The Campground Manager(‘s Wife)

After too long in Expat Limbo, The Engineer’s Family finally has our next move locked down. We’re very excited. But it’s probably not the move anyone expected. (Heck, it wasn’t a move WE expected until a short time ago!)

We will leave Brunei in about a month, and head back to New Zealand. Then, a couple of weeks later, we will start as managers at a small but very busy campground. 

So, in less than two months, I will no longer be The Engineer’s Wife. I will no longer be an expat. I will no longer be a stay at home parent. I will no longer be in Brunei. 

But I will be with my favourite dude and my favourite kid in my favourite country, and I’m very excited to see what life as The Campground Managers’ Family brings.

The Engineer’s Campground Managers’ Family

The lessons I’ve learned 

We’re not leaving yet. We still don’t know when. (This is, at least partly, why I haven’t written!) But with a good friend leaving today (sob sob sob), I’ve been thinking and reflecting. I’ve thought about just how much we have to do before we go. I’ve thought about saying goodbye to friends and acquaintances, some of whom I will most likely never see again. I’ve thought about how our life has changed, and I’ve thought about what I’ve learned. 

Living in a new country is a real teacher. You learn from being displaced. You learn from the people you meet and the different cultures you encounter. You learn from doing hard stuff away from your support network. If you travel with a partner or family, you learn from how they react. As with any huge and uprooting life change, you just keep on learning.

And so I present, in no particular order, ten things our Brunei adventure has taught me:

  1. That I need to be outdoors, and I need to walk. And if I don’t find a way to do it, I won’t be a happy camper.
  2. That South Indian breakfast foods are amazing, and that we are really limiting ourselves if we stick to cereal and toast and fruit and eggs for the first meal of the day.
  3. That The Engineer and I make a great team, but that even great teams get stretched when they try to do everything themselves.
  4. That productivity isn’t always the best goal, and that “unproductive” time can provide great lessons.
  5. That mangoes can be delicious, but papaya is still not for me.
  6. That the internet is a truly amazing tool and can provide greater support than I ever imagined in so many different ways. 
  7. That geckos chirp.
  8. That fancy resorts/hotels are not entirely boring, especially with a toddler. I’m even warming to the idea of a cruise.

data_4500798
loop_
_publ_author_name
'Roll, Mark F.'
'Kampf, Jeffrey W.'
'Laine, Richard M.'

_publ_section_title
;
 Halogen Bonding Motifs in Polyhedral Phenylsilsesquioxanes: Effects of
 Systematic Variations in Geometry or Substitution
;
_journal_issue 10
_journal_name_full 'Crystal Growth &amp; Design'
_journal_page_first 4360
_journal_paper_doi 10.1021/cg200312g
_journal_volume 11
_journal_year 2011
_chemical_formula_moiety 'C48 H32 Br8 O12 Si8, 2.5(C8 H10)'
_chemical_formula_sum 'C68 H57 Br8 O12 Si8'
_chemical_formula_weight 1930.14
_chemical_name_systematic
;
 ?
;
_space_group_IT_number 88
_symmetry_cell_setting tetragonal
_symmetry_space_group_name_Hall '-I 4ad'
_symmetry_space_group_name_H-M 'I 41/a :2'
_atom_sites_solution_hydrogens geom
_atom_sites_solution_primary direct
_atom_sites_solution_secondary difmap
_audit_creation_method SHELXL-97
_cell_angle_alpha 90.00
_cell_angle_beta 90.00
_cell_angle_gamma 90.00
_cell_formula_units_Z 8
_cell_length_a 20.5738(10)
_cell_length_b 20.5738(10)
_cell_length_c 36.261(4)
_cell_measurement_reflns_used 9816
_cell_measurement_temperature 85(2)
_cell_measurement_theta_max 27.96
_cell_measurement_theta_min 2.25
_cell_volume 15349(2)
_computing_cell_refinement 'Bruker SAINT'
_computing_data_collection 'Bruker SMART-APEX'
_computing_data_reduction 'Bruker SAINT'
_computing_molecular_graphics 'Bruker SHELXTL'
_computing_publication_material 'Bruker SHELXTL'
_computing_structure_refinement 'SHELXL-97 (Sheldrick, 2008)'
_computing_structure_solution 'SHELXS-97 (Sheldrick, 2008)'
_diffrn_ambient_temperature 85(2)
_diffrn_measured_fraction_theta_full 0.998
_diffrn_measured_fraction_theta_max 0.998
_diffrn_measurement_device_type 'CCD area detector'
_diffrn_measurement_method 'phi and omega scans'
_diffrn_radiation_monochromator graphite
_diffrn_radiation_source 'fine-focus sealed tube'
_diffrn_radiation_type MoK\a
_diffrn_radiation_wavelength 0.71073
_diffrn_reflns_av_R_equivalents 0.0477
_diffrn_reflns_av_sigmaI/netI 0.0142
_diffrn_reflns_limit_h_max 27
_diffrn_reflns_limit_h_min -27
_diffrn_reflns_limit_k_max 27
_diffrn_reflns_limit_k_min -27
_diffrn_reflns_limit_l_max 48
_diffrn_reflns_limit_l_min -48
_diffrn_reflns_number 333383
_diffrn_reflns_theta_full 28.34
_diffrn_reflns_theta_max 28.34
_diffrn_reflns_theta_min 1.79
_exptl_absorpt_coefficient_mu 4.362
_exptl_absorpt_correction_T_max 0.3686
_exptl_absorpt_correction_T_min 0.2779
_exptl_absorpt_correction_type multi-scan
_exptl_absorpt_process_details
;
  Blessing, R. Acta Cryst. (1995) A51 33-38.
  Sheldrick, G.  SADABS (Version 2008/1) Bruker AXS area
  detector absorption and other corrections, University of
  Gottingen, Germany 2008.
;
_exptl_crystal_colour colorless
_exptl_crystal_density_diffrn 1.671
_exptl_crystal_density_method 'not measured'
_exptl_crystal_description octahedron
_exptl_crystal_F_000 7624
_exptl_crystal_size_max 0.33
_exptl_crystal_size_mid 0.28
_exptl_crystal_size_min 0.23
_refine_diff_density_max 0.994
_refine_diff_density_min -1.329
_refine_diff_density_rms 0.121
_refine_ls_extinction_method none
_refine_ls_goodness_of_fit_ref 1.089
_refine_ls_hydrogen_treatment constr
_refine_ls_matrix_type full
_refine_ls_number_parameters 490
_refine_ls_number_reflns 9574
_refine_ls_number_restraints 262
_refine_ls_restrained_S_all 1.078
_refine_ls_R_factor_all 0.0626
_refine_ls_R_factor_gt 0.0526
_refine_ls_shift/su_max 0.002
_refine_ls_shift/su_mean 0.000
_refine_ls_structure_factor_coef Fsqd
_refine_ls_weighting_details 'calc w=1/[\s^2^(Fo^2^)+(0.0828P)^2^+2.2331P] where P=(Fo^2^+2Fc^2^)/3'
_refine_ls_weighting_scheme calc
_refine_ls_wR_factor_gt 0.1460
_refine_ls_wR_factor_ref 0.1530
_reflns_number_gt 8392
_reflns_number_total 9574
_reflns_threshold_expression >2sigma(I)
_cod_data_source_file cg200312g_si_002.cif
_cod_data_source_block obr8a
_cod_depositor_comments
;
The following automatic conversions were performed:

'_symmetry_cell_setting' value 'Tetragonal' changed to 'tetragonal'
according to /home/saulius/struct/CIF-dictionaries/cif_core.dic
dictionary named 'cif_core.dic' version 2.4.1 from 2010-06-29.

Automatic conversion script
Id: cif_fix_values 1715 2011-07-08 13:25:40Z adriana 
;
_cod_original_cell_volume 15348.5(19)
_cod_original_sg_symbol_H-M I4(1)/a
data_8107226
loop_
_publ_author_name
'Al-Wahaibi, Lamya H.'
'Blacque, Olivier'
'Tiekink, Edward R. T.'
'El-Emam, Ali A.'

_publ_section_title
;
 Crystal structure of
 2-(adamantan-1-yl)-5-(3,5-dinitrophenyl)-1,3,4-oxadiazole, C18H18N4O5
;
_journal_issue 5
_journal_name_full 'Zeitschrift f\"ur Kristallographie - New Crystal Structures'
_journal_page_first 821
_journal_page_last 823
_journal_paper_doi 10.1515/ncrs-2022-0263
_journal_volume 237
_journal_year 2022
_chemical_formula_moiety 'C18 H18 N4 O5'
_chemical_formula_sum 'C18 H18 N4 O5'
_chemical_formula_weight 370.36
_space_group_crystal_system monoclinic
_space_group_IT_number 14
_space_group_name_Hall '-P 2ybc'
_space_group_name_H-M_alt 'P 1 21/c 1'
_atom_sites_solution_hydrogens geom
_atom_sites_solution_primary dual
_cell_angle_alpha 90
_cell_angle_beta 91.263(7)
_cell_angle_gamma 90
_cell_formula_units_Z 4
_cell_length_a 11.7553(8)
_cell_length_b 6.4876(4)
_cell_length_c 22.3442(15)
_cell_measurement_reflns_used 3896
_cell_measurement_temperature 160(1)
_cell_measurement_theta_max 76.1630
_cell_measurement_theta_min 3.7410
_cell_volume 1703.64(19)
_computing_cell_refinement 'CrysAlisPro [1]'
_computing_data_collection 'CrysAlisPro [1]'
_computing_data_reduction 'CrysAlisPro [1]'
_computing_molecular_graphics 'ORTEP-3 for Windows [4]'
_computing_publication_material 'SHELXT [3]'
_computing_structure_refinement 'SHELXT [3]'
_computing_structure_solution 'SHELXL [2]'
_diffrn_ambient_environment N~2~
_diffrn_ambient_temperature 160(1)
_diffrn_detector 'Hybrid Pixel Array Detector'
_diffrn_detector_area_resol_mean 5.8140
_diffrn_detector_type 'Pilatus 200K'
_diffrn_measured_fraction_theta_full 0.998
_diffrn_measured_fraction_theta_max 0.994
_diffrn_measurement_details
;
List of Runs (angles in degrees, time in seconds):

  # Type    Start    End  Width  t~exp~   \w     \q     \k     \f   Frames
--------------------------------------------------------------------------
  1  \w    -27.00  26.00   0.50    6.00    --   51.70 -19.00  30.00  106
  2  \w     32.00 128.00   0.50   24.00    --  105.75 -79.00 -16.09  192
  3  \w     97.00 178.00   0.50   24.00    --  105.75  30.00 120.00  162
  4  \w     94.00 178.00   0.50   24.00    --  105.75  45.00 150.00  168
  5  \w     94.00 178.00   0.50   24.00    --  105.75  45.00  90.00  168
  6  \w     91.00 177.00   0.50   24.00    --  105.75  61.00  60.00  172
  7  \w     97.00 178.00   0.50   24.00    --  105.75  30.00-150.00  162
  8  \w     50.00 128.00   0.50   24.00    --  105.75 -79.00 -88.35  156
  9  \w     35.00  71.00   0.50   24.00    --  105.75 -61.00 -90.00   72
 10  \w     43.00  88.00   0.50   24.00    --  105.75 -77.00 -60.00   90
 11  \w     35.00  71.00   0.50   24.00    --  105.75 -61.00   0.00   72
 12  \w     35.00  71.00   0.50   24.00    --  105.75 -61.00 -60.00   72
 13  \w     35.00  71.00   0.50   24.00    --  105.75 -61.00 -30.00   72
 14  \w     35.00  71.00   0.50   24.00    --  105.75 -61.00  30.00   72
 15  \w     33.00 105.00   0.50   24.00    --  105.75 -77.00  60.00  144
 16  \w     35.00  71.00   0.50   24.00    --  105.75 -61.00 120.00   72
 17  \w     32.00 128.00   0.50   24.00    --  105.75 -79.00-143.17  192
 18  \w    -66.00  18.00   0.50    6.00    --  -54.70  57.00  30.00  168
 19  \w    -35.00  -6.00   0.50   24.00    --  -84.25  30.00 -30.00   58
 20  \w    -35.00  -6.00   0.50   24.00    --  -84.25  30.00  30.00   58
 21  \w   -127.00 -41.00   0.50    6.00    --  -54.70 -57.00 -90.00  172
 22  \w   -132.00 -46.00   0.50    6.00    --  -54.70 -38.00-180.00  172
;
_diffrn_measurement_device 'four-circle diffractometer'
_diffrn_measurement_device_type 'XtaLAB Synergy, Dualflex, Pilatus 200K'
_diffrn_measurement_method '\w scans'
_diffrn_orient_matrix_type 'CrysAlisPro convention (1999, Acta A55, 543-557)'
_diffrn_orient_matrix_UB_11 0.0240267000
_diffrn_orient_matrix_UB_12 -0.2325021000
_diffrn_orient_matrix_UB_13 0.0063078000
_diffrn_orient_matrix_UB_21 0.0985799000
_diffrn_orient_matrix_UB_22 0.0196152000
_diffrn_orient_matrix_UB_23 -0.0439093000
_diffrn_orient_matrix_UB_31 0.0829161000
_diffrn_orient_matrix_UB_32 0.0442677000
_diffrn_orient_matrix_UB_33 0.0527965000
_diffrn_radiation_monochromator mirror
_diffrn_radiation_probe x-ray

9. That I really enjoy and miss my work.
  10. That sweetened condensed milk in coffee is pretty much the greatest. 

Coffee condensed milk

Coffee with condensed milk/Galaxy computer sleeve/Photo by me

Expat Limbo

There’s nothing like having an old interview published, and directing people to your blog, to make you realise that it’s been FOREVER since you updated. I mean, we all know it’s always been forever, but this has been a particularly long absence.

And the main reason for this absence (apart from the one and a half year old I have running around my feet most of the day) is that we are in total Expat Limbo at the moment. Expat Limbo, for those unfamiliar, is that time where you plan to move home or move on in the nearish future, but where you don’t have a confirmed plan of action/contract/moving date. Expat Limbo can last a few months, or in some cases much longer, and from talking to people around here, I gather that it’s a fairly common experience. So rather than not write my expat blog because of it, I thought I’d trying writing my expat blog about it.

For us, the plan is to move back to New Zealand, back to our house, and back to our old life, but with a toddler (that’s totally how it works, right?!)  We hope to make this smooth and seamless* transition before said toddler turns two, which is only 5 months away!! The biggest piece of the puzzle missing is a job for The Engineer. We are hopeful that something will change on that front soon (and we have good reason to be so – this is not a vague misplaced hope). But until then, here we are. Waiting. Hoping. Keeping it in the back of our minds, but not quite counting on anything.

And that’s where the Limbo comes in. That uncertainty of having a plan, but not being able to do much about it; of being half in your current life, half dreaming of a new life, and not totally present anywhere; of avoiding doing and buying things because of something that may not happen. It’s an exciting time, and a move we’re excited about the possibility of, but it’s sure not always easy.

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Facebook memories are not making this Expat Limbo thing any easier, with stunners like this (from New Zealand’s Bay of Islands) popping up to make me totally homesick.

One of the ways this Limbo is starting to get to me has been with buying things. We don’t want to have too much to ship home when the time comes, so we don’t want to buy too much. Also, buying new things in Brunei is not as simple as it is in some places. We often order online, but items may take up to a couple of months to arrive. And since we’re vaguely hoping that we may leave in a couple of months, so that we can travel before moving home, we don’t want to risk never receiving our orders.  At the moment I have a wardrobe full of clothes that don’t fit well, and The Engineer’s Toddler has a room full of baby toys (with just enough toddler things to keep her interest up), and it would be so nice just to be able to buy some things to rectify these “problems”. But in Limbo, that’s not an easy decision. The flip side is that it really makes us consider purchasing decisions more carefully, which is definitely a good thing. So I shouldn’t complain. And yet, here I am…